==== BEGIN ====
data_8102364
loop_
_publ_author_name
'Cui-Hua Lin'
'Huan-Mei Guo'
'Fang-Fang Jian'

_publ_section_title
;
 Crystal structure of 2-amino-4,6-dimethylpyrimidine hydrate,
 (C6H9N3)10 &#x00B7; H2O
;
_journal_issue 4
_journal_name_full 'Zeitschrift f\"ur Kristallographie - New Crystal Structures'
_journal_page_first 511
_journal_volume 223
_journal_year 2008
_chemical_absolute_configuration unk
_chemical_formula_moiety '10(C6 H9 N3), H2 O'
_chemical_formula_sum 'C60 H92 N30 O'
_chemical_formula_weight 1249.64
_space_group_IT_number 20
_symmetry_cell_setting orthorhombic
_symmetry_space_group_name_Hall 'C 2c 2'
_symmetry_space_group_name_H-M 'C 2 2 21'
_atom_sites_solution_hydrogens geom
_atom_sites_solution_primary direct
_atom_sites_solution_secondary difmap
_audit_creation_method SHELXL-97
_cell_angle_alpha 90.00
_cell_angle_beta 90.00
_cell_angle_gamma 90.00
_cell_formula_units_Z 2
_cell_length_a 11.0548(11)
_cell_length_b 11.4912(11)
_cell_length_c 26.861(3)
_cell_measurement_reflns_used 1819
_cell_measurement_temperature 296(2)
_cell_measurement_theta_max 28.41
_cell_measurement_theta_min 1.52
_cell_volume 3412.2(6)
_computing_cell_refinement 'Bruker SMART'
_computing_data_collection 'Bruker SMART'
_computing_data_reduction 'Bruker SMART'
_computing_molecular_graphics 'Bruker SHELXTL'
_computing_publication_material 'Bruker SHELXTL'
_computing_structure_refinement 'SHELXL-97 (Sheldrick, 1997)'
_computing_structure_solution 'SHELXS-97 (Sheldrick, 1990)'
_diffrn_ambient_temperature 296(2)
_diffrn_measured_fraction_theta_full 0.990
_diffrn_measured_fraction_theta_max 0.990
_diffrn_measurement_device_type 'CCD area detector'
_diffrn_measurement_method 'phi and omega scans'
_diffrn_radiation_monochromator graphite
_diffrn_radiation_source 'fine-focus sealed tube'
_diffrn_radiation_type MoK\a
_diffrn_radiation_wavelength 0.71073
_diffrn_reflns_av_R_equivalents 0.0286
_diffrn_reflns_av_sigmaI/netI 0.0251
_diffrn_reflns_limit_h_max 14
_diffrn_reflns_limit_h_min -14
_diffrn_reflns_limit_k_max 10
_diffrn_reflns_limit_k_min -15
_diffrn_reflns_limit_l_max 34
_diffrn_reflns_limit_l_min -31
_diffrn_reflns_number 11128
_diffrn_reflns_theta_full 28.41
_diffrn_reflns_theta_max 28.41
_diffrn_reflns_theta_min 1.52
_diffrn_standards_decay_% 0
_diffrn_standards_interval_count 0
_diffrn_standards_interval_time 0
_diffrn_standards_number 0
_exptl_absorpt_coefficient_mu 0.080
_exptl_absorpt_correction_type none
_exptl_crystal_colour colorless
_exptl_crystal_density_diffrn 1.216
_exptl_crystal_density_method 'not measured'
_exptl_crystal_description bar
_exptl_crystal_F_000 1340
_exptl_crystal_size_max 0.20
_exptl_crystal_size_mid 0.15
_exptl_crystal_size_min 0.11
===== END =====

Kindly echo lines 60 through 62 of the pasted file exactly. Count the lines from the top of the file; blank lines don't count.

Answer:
_diffrn_reflns_limit_h_min -14
_diffrn_reflns_limit_k_max 10
_diffrn_reflns_limit_k_min -15